Flash Fiction Friday Number 17: Spiders

Hey guys.

Well, it’s almost Halloween. That gives us time for one more scary story before I return to my regularly scheduled programming. This one is a bit long to be considered flash, but I like how it turned out.

Anyway, on to the story. I simply call this one…

Spiders

Jake’s eyes snapped open.

What a weird dream. Jake thought as he lay there in bed.

In his mind’s eye, he could still see the cave, the strange symbols on the stone floor, and the figures in black robes dancing around the room as they performed their ritual. He could even still hear their haunting chants.

Jake sat bolt-upright in bed as he realized that this wasn’t a dream. He could actually hear the chanting. It seemed as if it were coming from directly under his bed. After listening for a few more minutes, he was convinced that’s exactly where it was coming from. He jumped out of bed and pushed his worn mattress out of the way. The spot where the mattress had lain on the floor for so long was marked by an absence of the filth that littered the rest of the floor.

Jake’s hands began feeling around the hardwood floor, pressing here and there, looking for a loose board or something so he could see where the sound was coming from. He just wanted a peek, that was all. Then he would gather up his few possessions and leave the house for good. It had been a good house and he’d enjoyed his time there, especially since nobody bothered him, but he knew when it was time to move on.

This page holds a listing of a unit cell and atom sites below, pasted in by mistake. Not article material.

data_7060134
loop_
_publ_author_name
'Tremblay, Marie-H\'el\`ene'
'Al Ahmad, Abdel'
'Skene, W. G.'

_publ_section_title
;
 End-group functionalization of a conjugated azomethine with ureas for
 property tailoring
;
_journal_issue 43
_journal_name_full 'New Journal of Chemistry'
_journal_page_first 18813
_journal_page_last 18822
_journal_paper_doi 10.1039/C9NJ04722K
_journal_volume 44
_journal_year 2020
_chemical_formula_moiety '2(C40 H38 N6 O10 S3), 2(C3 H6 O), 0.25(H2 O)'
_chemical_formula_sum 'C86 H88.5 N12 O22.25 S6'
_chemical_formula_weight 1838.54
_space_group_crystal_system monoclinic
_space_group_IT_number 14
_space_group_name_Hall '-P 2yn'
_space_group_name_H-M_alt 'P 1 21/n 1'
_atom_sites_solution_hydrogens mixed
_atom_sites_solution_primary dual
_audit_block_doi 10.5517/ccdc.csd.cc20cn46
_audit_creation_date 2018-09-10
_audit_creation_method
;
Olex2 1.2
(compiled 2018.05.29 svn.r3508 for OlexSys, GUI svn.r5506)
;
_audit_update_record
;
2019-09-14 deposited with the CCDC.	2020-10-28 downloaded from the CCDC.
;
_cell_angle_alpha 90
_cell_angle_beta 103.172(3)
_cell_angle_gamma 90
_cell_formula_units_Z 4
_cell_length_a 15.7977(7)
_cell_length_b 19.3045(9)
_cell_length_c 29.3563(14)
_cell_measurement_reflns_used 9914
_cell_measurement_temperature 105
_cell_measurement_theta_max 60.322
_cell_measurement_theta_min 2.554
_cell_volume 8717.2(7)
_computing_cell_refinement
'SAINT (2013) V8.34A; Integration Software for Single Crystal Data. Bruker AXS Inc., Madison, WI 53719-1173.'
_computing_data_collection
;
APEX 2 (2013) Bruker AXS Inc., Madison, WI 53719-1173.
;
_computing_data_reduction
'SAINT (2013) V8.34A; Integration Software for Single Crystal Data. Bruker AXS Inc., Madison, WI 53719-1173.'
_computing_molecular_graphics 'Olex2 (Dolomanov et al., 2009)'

Jake’s left hand jerked as if it had a mind of its own. When it came back down, the board it landed on gave just a little. Jake pressed harder and he heard a click. Suddenly, the panel of flooring beneath him began to rise. Jake jumped off and stood back as a section almost the size of his old twin mattress opened in the floor. The chanting grew louder as it did.

As Jake peered down into the black hole in the floor, he could see a set of wooden stairs leading down into the dark. They looked like basement stairs, but as far as Jake had been able to tell, the house didn’t have a basement.

“Don’t do it, Jake.” He said to himself even as his right foot touched the first step.

“Seriously. Who cares where the chanting is coming from?” He said as his left foot followed his right.

Jake continued to try to talk himself out of proceeding even as he went further down the stairs, but he couldn’t stop his feet.

“Come on, Jake.” He pleaded with himself. “You know this place is supposed to be haunted. That’s why nobody ever bothered us. Let’s just turn back and go find a new place to live.”

Still, Jake’s feet continued to take step after step down the rickety old staircase. He didn’t even realize how dark it was getting until he heard the click of the latch above his head as the hole in the floor closed behind him. He continued down, now navigating by feel. With the click of the latch, he’d stopped arguing with himself.